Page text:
When you get to make design choice for a whole house, it can be fun to try out something new in every room. While it might be a bit jarring if you mix too many patterns and colors, design experts say you can achieve a coordinated but not too matchy-matchy style by repeating a few elements throughout your home.
“A fundamental principle of design is rhythm,” says Leigh Spicher, director of design studios for Ashton Woods, an Atlanta-based builder with communities in Arizona, Texas, Georgia, the Carolinas and Florida. “Just like in music, when a drumbeat repeats, you need some repetition and rhythm throughout your home.”
For example, Spicher says, when you install hardwood or tile flooring in a linear pattern, it’s best to have that pattern repeated in the beams on the ceiling to avoid dissecting the space.
“The focus for design in 2019 is to develop a curated look with a mix of styles,” says Angela Nuessle, national director of interior design for Pulte Group. “You don’t want to match everything, but you do need some connection between the rooms such as a clear style direction or similar colors.”
Playing with patterns
One way to make connections between your kitchen and bathrooms is to pick a tile pattern and then repeat that pattern in different rooms, says Lee Crowder, design gallery and model branding manager for Taylor Morrison and Darling Homes in Dallas.
“Most tile vendors offer the same tile in multiple sizes, such as 12-by-12 inches and 12-by-24 inches,” says Crowder. “You can also buy accent pieces or create your own by installing the tiles in a chevron or hexagon pattern in different spaces.”
You can also choose different tiles and colors for various spaces as long as you keep the same undertone in the color scheme, says Spicher. If you’re choosing to use different patterns, she says it’s important to keep the direction of the tiles the same, such as horizontal or vertical.
“Shiplap is popular for use in multiple rooms and it adds both texture and visual appeal,” says Spicher. “But since shiplap is linear, make sure everything in the space follows the same linear pattern.”
While Nuessle recommends coordinating tile from a manufacturer’s package with your flooring in bathrooms, she says in the kitchen your backsplash should be defined by your countertop.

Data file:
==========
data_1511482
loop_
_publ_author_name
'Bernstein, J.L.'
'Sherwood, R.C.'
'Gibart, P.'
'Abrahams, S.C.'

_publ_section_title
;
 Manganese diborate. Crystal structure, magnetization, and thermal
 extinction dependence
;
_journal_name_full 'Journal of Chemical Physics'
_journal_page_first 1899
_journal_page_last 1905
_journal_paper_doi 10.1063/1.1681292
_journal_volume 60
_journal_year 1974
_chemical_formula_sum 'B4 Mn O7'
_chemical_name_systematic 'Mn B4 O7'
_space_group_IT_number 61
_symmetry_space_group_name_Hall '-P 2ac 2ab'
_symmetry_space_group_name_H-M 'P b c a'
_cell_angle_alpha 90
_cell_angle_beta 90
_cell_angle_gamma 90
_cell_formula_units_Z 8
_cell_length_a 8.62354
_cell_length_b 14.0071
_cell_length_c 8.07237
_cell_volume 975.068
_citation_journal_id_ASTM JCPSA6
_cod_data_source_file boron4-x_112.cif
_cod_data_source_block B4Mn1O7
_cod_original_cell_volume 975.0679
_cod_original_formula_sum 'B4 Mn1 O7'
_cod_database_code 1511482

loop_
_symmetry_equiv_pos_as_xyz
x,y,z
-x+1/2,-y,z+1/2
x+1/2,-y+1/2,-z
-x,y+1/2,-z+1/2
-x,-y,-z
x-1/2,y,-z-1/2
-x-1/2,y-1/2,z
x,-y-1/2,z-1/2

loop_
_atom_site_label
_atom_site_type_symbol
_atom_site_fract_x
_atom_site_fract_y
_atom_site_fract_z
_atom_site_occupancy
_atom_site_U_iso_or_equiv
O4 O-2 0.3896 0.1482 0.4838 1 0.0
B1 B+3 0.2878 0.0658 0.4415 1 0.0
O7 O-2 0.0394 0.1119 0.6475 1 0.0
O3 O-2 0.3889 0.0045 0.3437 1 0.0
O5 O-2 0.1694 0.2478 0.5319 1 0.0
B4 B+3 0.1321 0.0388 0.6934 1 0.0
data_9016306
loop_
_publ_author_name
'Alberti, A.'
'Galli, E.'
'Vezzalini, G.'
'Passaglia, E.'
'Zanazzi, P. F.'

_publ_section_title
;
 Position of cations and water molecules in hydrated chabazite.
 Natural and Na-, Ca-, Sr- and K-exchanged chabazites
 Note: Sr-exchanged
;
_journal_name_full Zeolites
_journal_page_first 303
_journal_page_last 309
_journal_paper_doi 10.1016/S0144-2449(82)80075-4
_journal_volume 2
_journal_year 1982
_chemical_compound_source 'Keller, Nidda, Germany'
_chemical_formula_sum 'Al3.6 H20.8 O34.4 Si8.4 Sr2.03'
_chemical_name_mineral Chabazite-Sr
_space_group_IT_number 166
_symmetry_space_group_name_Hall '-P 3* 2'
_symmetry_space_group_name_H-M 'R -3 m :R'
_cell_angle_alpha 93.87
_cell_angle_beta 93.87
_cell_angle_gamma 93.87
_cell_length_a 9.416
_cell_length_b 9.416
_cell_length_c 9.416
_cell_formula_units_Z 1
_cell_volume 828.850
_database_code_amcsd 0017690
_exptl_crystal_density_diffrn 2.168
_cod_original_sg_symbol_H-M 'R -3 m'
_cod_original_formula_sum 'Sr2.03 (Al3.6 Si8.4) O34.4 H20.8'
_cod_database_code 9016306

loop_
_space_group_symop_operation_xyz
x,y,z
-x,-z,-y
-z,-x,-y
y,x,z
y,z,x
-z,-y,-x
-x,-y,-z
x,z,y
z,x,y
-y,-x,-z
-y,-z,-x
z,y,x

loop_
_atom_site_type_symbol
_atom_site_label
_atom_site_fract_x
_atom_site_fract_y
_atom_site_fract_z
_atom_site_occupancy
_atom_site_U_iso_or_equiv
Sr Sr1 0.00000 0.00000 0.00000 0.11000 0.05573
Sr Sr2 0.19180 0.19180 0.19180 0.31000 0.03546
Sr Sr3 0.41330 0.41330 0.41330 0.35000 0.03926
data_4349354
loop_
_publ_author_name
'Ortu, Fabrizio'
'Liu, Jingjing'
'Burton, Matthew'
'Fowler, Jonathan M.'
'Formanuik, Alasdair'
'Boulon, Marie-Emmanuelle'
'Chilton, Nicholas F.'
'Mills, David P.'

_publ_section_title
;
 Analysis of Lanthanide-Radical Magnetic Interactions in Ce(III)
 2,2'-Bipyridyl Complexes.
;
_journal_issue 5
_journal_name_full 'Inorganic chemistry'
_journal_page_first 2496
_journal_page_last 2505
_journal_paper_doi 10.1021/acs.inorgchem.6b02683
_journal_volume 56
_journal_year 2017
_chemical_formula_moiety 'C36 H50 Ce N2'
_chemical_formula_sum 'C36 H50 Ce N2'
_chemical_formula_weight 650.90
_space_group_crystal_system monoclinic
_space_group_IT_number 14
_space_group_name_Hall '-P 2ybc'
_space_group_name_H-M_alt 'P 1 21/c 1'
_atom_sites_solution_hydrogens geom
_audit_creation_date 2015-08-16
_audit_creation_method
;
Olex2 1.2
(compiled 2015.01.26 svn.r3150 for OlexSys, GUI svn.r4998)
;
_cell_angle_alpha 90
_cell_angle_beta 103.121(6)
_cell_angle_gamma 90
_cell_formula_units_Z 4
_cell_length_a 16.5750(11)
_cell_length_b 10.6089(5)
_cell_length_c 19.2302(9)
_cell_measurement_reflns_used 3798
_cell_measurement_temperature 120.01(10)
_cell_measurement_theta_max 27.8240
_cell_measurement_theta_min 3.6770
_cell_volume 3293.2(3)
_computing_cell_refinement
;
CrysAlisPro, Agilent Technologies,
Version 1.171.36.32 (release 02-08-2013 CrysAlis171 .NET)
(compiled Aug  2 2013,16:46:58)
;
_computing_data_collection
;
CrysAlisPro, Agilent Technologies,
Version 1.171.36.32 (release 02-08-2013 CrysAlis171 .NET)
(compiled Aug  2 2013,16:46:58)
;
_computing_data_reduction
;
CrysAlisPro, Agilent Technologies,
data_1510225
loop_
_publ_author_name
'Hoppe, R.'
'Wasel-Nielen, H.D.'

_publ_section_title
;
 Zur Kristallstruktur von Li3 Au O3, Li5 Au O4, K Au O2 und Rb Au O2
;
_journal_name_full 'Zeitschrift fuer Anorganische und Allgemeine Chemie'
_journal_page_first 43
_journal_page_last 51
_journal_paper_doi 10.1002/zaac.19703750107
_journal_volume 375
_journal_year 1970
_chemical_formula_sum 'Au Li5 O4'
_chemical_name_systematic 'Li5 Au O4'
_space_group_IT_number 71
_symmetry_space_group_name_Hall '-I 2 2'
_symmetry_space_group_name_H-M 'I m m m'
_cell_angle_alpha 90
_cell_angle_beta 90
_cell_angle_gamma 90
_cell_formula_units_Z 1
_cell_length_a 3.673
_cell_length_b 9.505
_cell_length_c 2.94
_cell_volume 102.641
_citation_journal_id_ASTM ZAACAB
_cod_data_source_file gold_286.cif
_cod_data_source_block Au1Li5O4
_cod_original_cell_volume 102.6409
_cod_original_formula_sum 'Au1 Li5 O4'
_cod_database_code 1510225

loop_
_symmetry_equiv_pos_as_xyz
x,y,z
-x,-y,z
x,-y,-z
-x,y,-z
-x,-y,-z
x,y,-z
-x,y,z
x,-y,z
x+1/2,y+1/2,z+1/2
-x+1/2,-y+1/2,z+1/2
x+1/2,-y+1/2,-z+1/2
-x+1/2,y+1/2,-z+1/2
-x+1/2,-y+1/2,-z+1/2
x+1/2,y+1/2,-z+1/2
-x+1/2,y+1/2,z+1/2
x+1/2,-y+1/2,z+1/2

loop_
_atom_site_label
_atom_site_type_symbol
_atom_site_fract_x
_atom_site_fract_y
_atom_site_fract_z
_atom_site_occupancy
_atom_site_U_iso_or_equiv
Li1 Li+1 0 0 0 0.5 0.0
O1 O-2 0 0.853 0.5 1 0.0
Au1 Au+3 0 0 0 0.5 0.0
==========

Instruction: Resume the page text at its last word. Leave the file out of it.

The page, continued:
“You can blend with your counters or just extend the countertop material up the wall,” Nuessle says. “Or if you want to keep it simple with a horizontal white subway tile in the kitchen, you can install the same tile in herringbone pattern in your bathroom and as a vertical tile in the kids’ bathroom.”
While you don’t have to paint your entire home one color, Crowder suggests selecting a paint palette from your builder’s vendor before going to the design center to make other selections.
“It’s smart to pick a neutral color for your hallways, kitchen and big social spaces first and then choose a color you can use for the ceiling and trim in every room of the house,” says Crowder. “Then you can pick four accent colors that work together.”
The accent color can be used on one wall in larger rooms or for an entire powder room, bedroom, study or laundry room.
“If you paint a dark taupe accent wall in your living area and then use that same paint for your bedroom, the rooms speak to each other and it pulls your house together without having it all one color,” says Nuessle.
If your home is 1,500 square feet or less, Nuessle suggests keeping the flooring the same throughout your home. Even in a larger home, designers recommend consistent floors such as wood or tile throughout your main living and dining areas as well as your kitchen to make your home feel cohesive.
“Your master bathroom floor needs to be special, though, and you can be more playful with your powder room or laundry room,” says Crowder. “Your secondary bathrooms should have the same flooring and your bedrooms should have the same carpet.”
Fabric and finishes
Another way to achieve the curated yet connected look in your home is to add texture with fabric drapes in one room and a sofa in that same fabric in another room, says Nuessle.
“One of the biggest design mistakes people make is to skip thinking about the visual representation of your home from the outside,” says Spicher. “You want to repeat the same lines in all your windows from the outside with shutters or blinds or the fabric lining. Inside, you also want to have the same rhythm, so aim to hang your draped from the same height in every room.”
Your lighting fixtures don’t all need to match, but they look best coordinated either in a similar style with different finishes or the same finish in different styles, says Crowder.
Mixed yet coordinated fixtures
Whether you lean toward a contemporary, transitional or traditional style, creating a theme and repeating a pattern still leaves lots of room for creativity, says Spicher.
“If you like contemporary things, you can choose to have your door knobs, lighting fixtures, plumbing fixtures and cabinet fixtures all with squared edges for a repeated pattern but with different finishes so everything doesn’t match exactly,” says Spicher.
Mixed metals have been a trend since 2017, so more people are open to it, says Nuessle.
“We recommend sticking to just two finishes in one room because more than that looks mismatched,” she says. “For example, you want your cabinet pulls to match but then your kitchen lighting or faucet can be a different finish.”
While your new home offers an opportunity to express your design creativity, following a few guidelines and repeating a few colors, patterns or finishes provides a connected feeling that allows your personality to shine.
Michele Lerner is an award-winning freelance writer, editor and author who has been writing about real estate, personal finance and business topics for more than two decades.